Degree Name

Master of Science (Hons.)


Department of Biological Sciences


Cardiovascular responses of trained male Cyclists (65 ±2.1 years; n=10), trained Runners (65 ±3.4 years; n=ll), and untrained healthy Controls (66 ±1.1 years; n=10) were examined at supine and seated rest and during incremental upright cycle ergometry (20 W.min"^). Mean aerobic power of Cyclists (53.75 ±1.58"^ min O was significantly higher (p<0.05) than that of Runners (47.95 ±3.94^ min'^), whereas values for both groups were significantly higher than that of Controls (28.42 ±1.26 mLkg-^min'^). Resting heart rate of Cyclists (56 ±1.26 b.min*^) and Runners (51 ±2.57 b.min"^) were significantly lower than that of Controls (68 ±3.43 b.min'^). Using impedance cardiography, stroke volume and stroke index, cardiac output and cardiac index, and total peripheral resistance response to exercise was compared. Also, blood pressure and rate pressure product were measured throughout exercise. Cyclists' and Runners' stroke volume significantly increased by 41% and 47% at a heart rate of 90 b.min"^ and continued to rise throughout exercise, whereas stroke volume of the Control subjects increased by 31%. Cardiac index and stroke index of Runners and Cyclists was significantly higher than that of Controls during exercise. In addition, Runners' total peripheral resistance and rate pressure product response were significantly lower then Cyclists and Controls throughout exercise.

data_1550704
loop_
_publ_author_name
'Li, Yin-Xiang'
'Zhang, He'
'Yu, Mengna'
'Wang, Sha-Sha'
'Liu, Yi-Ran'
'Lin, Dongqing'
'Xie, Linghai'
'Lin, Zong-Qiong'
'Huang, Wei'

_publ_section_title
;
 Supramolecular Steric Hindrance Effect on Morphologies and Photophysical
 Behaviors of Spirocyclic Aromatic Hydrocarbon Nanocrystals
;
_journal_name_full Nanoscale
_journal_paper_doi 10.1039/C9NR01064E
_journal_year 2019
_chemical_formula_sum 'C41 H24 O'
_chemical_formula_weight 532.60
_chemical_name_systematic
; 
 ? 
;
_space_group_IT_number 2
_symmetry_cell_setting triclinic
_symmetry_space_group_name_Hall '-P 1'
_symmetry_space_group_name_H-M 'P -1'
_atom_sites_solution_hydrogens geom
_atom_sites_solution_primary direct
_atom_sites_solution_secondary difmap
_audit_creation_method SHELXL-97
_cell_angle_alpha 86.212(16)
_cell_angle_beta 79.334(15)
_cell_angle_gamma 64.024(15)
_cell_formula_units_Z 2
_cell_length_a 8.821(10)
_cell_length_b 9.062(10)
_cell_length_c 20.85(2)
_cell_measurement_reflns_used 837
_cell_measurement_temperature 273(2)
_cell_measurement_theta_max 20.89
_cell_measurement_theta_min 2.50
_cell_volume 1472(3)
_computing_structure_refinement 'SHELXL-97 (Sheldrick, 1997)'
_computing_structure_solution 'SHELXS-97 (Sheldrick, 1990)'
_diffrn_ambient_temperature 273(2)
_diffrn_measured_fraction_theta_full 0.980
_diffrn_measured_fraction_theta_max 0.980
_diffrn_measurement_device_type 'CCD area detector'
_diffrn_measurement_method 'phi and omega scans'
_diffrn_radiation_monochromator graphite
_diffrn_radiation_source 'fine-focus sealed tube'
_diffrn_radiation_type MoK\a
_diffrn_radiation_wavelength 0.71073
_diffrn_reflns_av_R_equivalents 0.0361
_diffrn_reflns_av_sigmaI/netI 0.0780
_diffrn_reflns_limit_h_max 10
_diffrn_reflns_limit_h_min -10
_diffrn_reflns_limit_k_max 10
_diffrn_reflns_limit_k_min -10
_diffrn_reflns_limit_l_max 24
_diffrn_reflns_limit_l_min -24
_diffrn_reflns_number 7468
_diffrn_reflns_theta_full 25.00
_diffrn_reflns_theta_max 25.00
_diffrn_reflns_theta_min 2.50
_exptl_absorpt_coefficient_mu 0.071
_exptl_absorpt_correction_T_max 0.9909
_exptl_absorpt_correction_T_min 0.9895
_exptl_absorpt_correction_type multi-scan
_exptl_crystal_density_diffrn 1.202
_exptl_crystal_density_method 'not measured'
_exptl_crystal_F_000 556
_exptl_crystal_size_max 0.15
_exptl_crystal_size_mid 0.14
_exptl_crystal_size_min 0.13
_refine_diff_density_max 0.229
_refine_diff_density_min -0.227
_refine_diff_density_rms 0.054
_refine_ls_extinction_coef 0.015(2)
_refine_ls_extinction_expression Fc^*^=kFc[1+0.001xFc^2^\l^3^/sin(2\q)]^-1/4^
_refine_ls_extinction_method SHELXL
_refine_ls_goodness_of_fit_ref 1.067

Unless otherwise indicated, the views expressed in this thesis are those of the author and do not necessarily represent the views of the University of Wollongong.